Mid-Year Update on New and Expiring Tax Provisions

By Lisa M. Cornish, CPA, CMA (Jun, 2010)

In our February 2010 issue of The Focus, William Killory, CPA, discussed the "expiring tax provisions affecting your bottom line". This month we will touch on a few other expiring tax provisions and discuss some newly adopted tax provisions for 2010.

As mentioned in the February newsletter, there are many tax provisions that have expired or are due to expire at the end of 2010. It is still too early to know whether the Obama administration will just sit back and allow these tax cuts to expire or if they will be extended. The word on the street is that the expiring tax provisions that benefit American families earning less than $250,000 a year will most likely be extended, while allowing the provisions that benefit high-income earners to end.

The credit of $1,000 per eligible child reverts back to $500 after 2010. In addition, The Making Work Pay Credit that Obama established for the 2009 and 2010 tax years is set to expire at the end of 2010. The credit currently provides $400 for individuals and $800 for married couples filing jointly.

The original first-time home buyers credit that was claimed for homes purchased in 2008 and is required to be paid back, is set for repayment starting in 2010. The repayment is to be made in 15 equal annual installments for a maximum repayment of $500 per year. If the home was sold or is no longer used as the principal residence within the repayment period, the repayment is accelerated to be fully repaid at the date of sale or when no longer used as the principal residence. There is an exception to repayment if your home was destroyed, condemned, and you did not acquire a new home within 2 years of the event.

The enactment of the "Hiring Incentives to Restore Employment Act of 2010 (HIRE Act)" extended the expanded section 179 expensing election that was due to expire at the end of 2010 as well as added payroll tax breaks and incentives for business to hire unemployed workers.

The section 179 deduction that was set to expire in 2010 was extended to the end of 2010, which means that taxpayers can still deduct up to $250,000 of tangible personal property with a phaseout for property purchased in excess of $800,000 within the year. However, there is currently no provision to extend the bonus depreciation at this time.

The HIRE Act, enacted March 18, 2010 offers two new tax benefits to employers who hire qualified employees after 2/13/10 and before 1/1/11. The first part of the Act is the payroll tax exemption, which allows employers an exemption on their share of social security taxes of 6.2% of qualified employee wages. Qualified employees are those that have been employed no more than 40 hours during the 60 day period immediately preceding employment. The new employee must not replace an existing employee unless the employee left voluntarily or was fired for cause and must not be related to the employer. It is important that employees complete Form W-11 to certify to the above requirements. The form can be found at http://www.irs.gov/pub/irs-pdf/fw11.pdf. The payroll tax exemption is claimed on your Form 941, Employer's Quarterly Federal Tax Return. If you currently use an outside payroll service to manage your payroll and they haven't addressed this exemption, you may want to contact them.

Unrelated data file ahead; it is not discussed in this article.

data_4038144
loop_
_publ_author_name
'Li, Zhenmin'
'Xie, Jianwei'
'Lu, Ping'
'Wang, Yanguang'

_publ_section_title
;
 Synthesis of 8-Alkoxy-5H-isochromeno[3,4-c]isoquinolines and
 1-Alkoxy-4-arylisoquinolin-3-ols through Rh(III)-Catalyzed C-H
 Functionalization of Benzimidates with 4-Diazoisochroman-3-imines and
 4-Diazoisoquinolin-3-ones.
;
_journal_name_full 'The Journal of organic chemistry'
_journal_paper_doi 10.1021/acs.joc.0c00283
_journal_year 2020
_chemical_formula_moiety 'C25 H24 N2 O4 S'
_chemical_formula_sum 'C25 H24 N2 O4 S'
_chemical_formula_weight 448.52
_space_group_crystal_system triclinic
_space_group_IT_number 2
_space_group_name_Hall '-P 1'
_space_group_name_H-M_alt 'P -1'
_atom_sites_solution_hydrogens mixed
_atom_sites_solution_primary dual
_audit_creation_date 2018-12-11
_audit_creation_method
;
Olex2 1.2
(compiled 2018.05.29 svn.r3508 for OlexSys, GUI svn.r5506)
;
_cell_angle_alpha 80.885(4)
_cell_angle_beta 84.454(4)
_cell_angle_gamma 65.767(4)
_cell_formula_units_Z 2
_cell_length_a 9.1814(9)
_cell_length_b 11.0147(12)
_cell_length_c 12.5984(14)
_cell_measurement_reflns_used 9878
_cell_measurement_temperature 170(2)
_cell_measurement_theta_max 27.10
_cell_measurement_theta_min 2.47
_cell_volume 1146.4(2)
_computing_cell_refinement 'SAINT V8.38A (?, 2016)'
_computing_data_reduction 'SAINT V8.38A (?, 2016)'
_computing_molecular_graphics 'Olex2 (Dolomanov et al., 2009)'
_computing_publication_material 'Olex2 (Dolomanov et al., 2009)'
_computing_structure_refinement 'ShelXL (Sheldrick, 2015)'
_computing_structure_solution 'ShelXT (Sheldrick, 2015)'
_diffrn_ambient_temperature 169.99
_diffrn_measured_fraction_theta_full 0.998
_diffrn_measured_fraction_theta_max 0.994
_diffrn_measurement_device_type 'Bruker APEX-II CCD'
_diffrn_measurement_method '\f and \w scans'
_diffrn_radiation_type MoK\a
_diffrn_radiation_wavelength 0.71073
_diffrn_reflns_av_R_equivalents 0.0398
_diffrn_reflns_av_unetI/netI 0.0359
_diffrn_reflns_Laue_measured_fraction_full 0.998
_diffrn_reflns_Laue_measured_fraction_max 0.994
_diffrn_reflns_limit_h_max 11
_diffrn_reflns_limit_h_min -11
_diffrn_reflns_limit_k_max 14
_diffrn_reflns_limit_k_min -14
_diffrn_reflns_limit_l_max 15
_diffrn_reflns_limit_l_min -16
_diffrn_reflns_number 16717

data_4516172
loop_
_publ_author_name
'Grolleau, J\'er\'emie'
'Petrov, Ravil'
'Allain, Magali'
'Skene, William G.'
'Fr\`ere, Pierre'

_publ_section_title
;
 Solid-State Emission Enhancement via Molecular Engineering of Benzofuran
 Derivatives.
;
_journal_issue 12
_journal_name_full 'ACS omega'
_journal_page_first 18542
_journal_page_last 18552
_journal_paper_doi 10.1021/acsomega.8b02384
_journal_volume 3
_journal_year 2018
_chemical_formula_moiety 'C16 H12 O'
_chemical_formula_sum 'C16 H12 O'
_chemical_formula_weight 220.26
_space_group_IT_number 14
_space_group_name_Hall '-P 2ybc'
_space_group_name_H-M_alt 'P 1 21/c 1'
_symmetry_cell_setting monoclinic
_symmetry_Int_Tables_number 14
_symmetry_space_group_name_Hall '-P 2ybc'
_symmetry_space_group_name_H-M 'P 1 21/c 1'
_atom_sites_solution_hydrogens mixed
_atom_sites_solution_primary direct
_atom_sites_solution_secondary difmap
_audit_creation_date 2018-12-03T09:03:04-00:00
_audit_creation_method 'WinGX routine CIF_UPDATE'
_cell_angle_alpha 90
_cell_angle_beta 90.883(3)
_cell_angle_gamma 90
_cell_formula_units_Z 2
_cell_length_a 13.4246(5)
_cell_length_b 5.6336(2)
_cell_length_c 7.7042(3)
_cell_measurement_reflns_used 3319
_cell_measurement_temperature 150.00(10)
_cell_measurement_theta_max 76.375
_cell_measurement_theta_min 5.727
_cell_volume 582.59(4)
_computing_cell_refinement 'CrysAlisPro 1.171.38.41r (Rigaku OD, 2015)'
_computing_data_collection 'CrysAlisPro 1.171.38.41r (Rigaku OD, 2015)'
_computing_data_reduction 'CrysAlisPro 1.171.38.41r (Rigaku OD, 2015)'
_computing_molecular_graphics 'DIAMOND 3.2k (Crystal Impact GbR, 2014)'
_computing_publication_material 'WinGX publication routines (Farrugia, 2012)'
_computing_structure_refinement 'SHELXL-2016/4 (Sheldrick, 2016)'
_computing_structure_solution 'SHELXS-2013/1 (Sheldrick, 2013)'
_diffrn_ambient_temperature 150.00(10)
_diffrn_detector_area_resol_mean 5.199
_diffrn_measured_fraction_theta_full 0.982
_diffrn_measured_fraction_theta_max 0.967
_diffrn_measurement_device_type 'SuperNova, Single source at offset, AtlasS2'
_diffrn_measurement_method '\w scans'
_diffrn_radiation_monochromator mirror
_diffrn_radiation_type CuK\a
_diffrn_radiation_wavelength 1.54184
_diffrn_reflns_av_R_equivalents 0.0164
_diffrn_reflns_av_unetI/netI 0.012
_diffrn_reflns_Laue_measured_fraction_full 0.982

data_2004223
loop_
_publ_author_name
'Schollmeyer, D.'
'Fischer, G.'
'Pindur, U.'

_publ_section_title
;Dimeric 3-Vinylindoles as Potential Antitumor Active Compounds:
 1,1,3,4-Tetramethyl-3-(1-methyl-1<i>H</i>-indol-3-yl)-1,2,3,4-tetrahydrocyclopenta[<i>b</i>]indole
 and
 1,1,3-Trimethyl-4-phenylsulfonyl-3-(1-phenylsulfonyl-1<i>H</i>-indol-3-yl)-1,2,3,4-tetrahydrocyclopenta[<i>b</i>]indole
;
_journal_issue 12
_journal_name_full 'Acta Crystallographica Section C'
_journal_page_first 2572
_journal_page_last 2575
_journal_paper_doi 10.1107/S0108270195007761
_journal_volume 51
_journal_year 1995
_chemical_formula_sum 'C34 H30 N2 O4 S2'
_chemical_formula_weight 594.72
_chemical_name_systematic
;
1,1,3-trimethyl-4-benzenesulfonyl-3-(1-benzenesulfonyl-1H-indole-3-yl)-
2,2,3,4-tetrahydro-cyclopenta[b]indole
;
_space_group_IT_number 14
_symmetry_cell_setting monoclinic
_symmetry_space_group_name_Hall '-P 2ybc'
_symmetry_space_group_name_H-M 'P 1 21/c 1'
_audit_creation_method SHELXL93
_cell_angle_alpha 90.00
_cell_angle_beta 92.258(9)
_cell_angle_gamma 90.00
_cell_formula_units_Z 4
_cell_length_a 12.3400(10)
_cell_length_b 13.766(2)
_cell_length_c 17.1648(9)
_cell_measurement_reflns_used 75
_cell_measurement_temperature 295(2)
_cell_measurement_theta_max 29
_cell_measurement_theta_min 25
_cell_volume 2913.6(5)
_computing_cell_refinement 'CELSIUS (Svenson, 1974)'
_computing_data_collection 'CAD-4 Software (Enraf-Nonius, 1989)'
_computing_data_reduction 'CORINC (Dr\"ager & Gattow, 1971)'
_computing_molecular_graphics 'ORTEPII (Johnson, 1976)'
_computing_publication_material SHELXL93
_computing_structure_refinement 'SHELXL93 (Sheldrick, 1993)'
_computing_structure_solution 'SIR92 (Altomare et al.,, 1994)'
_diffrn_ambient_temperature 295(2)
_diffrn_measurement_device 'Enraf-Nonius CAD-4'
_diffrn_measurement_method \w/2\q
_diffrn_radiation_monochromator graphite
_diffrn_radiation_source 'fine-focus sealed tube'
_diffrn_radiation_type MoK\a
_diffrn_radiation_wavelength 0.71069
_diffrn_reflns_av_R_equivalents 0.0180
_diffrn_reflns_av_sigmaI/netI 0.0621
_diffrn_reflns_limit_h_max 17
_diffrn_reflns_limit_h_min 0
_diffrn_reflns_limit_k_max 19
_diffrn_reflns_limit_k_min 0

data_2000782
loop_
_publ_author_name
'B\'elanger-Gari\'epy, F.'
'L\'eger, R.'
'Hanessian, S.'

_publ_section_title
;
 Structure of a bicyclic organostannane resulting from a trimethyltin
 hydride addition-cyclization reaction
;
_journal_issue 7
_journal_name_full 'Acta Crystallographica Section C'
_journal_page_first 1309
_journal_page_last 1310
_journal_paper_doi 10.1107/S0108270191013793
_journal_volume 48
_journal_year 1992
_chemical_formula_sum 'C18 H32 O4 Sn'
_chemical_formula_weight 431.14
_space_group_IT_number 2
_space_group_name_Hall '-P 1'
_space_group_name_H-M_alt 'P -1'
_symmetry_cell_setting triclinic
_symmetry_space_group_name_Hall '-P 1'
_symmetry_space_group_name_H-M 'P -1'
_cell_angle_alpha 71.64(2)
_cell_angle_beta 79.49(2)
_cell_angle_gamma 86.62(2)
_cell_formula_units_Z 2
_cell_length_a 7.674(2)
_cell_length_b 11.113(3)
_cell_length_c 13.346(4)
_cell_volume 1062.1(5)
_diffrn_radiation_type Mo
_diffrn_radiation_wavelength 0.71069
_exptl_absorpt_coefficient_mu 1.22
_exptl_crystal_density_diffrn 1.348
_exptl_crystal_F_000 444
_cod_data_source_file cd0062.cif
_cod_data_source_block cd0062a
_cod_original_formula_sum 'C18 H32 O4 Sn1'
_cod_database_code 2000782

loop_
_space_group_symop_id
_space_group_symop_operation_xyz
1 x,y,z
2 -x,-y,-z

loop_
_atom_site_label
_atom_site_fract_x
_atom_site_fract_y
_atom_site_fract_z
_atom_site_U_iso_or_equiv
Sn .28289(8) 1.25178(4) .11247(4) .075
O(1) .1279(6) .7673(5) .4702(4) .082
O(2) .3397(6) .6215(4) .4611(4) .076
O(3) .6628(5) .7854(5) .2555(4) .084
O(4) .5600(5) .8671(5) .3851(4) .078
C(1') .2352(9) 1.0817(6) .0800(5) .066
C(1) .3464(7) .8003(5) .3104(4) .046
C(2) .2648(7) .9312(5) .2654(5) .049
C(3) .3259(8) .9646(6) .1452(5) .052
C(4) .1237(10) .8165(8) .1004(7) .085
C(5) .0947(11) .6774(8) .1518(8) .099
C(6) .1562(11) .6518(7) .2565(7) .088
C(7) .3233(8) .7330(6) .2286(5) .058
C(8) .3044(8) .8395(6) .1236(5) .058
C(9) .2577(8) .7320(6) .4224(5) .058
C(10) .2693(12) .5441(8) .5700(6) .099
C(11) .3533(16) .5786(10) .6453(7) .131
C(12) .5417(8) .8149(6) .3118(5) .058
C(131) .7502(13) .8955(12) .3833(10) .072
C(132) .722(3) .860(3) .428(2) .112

The second part of the act is the HIRE credit. The HIRE credit is a general business credit of up to $1,000 for each qualified retained worker that meets the requirements for the payroll tax exemption and is retained for at least 52 consecutive weeks. In addition, the qualified retained worker must be paid wages for the last 26 weeks of the year that are at least 80% of the wages paid in the first 26 weeks of the year. The HIRE credit will be claimed on your 2011 income tax returns.

The health reform law that became effective in 2010 allows small employers with fewer than 25 full-time equivalent (FTE) employees a credit of up to 35% of employer-paid health insurance premiums. In addition to the FTE requirement, the employee's average annual wages can't exceed $50,000 and the employer must pay at least 50% of the premium for individual coverage. The credit phases out between 10-25 full-time equivalent employees and/or average annual wages of $25,000-$50,000. Each reduction in the credit is calculated separately.

With the ever changing tax laws and the practice of enacting "temporary" provisions that may or may not be extended, it is difficult to make long term estimates. As the end of the year gets closer, we will continue to keep abreast of new legislation to help our clients make informed decisions. In the mean time, if you should need any tax advice or any other services provided by Dermody, Burke & Brown, please contact our office.

 

The information reflected in this article was current at the time of publication. This information will not be modified or updated for any subsequent tax law changes, if any.

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